Using the transmitted rotational orientation, lateral position, and depth of the steering device 10, the bend control unit 20 can calculate the direction and extent of bending of the hinged sections 15 needed to generate the required steering force and direction that will adjust the position of the steering device 10 to the desired lateral and vertical position. This adjustment process will be repeated on a regular basis to dynamically maintain the desired lateral and vertical position of the steering device 10 as it is towed in conjunction with the seismic streamers 11.

In another embodiment of the invention, the transmissions of the current position and orientation of the steering device 10 and its desired position are sent to a bend computing unit (not shown) separate from the bend control unit 20. This bend computing unit could be positioned in the steering device 10, on the streamers 11, or in the seismic vessel 13. The position of the bend computing unit is not intended to be a limitation of the invention. The comparison of the current positions to the desired positions of the streamer 11 is made in the bend computing unit. Then the calculation of the required bending of the hinged sections 15 of the steering unit 10 will also be made in the bend computing unit and transmitted to the bend control unit 20 for execution. In this embodiment, the bend control unit 20 is only responsible for controlling the bending of the hinged sections 15 to bring about the desired lateral and vertical position adjustment of the steering unit 10, as instructed by the separate bend computing unit.

The steering device 10 of the invention has the advantage of being sufficiently compact to be conveniently stored on the streamer winch 14. This advantage removes the need to attach the steering device 10 for deployment of the seismic streamers 11 or to detach the steering device 10 for retrieval of the seismic streamers 11. This advantage results in considerable savings in time, storage space, and safety concerns.

The streamer steering device 10 according to the invention makes it possible to steer the seismic streamer 11 in any direction in the water 12. Thus, the invention can be used in combination with existing birds to control the position of an array of seismic streamers 11. Alternatively, the invention can even be used to reduce the need for existing birds.

It should be understood that the preceding is merely a detailed description of specific embodiments of this invention and that numerous changes, modifications, and alternatives to the disclosed embodiments can be made in accordance with the disclosure here without departing from the scope of the invention. The preceding description, therefore, is not meant to limit the scope of the invention. Rather, the scope of the invention is to be determined only by the appended claims and their equivalents.

Claims (8)

1. An apparatus for steering a marine seismic streamer, comprising:
at least two hinged elongate steering sections pivotally coupled to each other and connected between two adjacent streamer sections of the seismic streamer; and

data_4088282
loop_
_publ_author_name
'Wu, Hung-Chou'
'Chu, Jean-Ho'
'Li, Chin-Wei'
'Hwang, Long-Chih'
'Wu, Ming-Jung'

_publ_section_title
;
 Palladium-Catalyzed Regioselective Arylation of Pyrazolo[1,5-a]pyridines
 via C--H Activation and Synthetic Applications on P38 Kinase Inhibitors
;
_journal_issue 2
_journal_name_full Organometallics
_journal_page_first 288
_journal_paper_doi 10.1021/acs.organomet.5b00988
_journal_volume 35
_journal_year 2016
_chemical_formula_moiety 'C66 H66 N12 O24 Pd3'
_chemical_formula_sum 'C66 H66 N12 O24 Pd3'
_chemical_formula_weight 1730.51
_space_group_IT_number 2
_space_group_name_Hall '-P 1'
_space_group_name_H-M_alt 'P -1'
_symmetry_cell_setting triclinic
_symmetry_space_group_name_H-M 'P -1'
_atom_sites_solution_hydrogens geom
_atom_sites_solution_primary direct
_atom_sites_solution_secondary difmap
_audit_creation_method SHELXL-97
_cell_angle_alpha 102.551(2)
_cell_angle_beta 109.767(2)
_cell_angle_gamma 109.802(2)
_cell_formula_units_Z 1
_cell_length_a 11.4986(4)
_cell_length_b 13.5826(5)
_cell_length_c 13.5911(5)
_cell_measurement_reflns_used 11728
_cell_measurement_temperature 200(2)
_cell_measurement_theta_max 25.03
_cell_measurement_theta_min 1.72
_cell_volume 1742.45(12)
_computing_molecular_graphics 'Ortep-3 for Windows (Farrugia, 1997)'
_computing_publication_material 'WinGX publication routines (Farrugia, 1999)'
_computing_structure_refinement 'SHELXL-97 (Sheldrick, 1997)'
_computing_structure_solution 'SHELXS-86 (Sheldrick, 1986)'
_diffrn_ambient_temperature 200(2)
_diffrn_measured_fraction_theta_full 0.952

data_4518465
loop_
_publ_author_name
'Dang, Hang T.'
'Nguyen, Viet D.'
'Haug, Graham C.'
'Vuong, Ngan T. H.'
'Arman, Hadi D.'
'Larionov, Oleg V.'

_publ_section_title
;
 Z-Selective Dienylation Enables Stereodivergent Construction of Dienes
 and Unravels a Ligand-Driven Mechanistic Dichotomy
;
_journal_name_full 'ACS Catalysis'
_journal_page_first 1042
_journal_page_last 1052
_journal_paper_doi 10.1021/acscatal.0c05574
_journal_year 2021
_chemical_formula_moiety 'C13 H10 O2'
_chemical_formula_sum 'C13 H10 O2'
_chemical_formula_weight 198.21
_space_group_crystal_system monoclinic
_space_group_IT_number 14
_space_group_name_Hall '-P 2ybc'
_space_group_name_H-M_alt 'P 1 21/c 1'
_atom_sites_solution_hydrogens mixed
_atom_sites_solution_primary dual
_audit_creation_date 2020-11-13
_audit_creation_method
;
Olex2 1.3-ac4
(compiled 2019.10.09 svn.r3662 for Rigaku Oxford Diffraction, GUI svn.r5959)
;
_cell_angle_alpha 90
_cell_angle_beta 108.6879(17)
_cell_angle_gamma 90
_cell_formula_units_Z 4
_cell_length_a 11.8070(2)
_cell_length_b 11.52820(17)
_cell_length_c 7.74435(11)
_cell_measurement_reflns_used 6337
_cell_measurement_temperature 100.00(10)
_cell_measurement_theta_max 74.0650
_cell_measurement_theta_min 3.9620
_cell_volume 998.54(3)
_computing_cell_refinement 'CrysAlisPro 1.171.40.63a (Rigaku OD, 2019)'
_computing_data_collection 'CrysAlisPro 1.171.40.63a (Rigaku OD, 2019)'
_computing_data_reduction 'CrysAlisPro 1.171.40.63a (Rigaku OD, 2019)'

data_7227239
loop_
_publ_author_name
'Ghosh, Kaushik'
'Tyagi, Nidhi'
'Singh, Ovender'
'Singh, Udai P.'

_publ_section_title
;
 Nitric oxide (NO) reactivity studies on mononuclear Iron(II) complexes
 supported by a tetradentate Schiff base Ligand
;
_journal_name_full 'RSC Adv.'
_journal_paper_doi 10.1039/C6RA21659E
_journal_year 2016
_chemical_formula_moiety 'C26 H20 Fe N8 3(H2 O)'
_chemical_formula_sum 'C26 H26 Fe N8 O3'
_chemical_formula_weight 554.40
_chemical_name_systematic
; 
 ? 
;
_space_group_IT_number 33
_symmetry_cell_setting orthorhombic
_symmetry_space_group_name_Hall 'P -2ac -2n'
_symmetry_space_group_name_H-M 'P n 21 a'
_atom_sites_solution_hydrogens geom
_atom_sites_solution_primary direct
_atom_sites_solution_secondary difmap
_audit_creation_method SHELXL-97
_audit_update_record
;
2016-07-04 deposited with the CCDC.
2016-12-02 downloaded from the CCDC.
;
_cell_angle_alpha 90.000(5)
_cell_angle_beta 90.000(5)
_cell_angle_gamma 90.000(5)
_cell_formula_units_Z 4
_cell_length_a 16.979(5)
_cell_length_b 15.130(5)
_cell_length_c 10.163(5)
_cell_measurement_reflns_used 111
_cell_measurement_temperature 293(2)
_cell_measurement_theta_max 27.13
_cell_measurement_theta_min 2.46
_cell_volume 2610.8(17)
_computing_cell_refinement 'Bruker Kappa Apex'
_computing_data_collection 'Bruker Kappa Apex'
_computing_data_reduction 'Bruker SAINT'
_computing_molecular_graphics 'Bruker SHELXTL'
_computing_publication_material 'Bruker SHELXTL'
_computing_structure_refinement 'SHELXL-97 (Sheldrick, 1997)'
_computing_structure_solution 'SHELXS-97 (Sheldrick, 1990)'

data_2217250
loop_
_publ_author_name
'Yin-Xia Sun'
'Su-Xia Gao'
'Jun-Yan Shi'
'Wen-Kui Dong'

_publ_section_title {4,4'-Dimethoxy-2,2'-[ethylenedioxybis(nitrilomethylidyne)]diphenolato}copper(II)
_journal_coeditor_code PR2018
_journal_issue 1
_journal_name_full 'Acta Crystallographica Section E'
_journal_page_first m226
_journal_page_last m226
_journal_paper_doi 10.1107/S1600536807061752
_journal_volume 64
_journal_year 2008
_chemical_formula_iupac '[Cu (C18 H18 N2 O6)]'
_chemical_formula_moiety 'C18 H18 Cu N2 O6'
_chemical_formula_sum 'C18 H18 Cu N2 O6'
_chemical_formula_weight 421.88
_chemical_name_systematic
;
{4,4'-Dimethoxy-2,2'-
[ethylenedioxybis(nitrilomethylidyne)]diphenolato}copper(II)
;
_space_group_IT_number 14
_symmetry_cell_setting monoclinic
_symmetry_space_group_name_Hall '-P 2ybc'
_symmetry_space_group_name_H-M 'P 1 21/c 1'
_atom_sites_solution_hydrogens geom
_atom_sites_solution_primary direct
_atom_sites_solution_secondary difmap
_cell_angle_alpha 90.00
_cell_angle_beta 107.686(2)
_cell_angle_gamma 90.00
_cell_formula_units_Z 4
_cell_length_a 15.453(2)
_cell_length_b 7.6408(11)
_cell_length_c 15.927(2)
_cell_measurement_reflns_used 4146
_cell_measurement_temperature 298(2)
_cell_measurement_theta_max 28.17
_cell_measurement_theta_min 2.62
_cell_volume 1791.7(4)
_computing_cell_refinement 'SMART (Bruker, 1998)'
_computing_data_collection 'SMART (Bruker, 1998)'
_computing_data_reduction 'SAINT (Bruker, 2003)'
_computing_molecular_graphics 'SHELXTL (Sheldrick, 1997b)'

a bend control unit which calculates bending extent and bending directions of the hinged steering sections that adjust lateral and vertical positions of the seismic streamer and controls bending of the hinged steering sections relative to the longitudinal axis of the seismic streamer to the calculated bending extent and in the calculated bending directions.
2. The apparatus of claim 1, further comprising:
a roll sensor which determines rotational orientation of the hinged steering sections and transmits the orientation to the bend control unit.
3. The apparatus of claim 2, wherein the bend control unit controls the direction and the extent of the bending of the hinged steering sections based on the rotational orientation of the body transmitted by the roll sensor, generating the calculated steering force in the calculated steering direction.
4. The apparatus of claim 3, further comprising:
a lateral position sensor which determines lateral position of the body and transmits the lateral position to the bend control unit.
5. The apparatus of claim 4, wherein the bend control unit controls the direction and the extent of the bending of the hinged steering sections based on the lateral position of the body transmitted by the lateral position sensor, generating the calculated steering force in the calculated steering direction.
6. The apparatus of claim 5, further comprising:
a depth sensor which determines depth of the body and transmits the depth to the bend control unit.
7. The apparatus of claim 6, wherein the bend control unit controls the direction and the extent of the bending of the hinged steering sections based on the depth of the body transmitted by the depth sensor, generating the calculated steering force in the calculated steering direction.
8. The apparatus of claim 1, wherein the bend control unit calculates steering forces and steering directions for the hinged steering sections that adjust the lateral and vertical positions of the seismic streamer and calculates the bending extent and the bending directions of the hinged steering sections that provide the calculated steering forces and the calculated steering directions.
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US10031249B2 (en) 2013-07-10 2018-07-24 Pgs Geophysical As Methods and systems for streamer anti-twist
US9453931B2 (en) 2013-07-10 2016-09-27 Pgs Geophysical As Methods and systems for streamer anti-twist
US9746633B2 (en) 2014-10-03 2017-08-29 Pgs Geophysical As Clamp and bending strain relief apparatus and methods
US9829503B2 (en) 2014-10-03 2017-11-28 Pgs Geophysical As Apparatuses, systems, and methods for accelerometers
US9927221B2 (en) 2014-10-03 2018-03-27 Pgs Geophysical As Pressure-balanced seismic sensor package
US10101481B2 (en) 2014-10-03 2018-10-16 Pgs Geophysical As Floodable optical apparatus, methods and systems